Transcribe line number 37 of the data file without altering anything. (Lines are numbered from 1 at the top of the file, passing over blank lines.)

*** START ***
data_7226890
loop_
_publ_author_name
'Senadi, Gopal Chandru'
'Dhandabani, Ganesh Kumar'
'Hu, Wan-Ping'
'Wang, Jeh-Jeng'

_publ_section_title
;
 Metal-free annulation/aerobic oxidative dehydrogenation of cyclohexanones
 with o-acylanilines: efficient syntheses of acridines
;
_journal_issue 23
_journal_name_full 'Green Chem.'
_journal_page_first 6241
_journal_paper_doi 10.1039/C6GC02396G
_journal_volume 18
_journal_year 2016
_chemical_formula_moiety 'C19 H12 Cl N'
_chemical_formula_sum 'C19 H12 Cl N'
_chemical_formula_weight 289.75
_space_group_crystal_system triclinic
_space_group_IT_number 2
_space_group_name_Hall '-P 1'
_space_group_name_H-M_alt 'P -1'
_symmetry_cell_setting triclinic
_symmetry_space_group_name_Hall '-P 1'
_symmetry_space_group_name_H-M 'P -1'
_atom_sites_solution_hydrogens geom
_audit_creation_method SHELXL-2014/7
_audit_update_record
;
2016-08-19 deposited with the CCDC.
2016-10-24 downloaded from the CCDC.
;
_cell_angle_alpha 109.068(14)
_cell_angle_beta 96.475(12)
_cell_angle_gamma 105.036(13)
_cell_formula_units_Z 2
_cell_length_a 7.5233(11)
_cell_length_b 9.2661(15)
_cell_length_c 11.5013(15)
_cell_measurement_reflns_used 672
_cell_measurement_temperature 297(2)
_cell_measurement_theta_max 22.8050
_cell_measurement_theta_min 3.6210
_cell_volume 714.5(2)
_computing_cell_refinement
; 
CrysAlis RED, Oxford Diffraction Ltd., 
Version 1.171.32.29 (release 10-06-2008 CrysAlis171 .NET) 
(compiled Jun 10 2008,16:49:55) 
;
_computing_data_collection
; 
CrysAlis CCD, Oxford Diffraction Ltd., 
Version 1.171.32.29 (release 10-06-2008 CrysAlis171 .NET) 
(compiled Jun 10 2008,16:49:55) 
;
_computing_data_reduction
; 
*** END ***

_cell_angle_beta 96.475(12)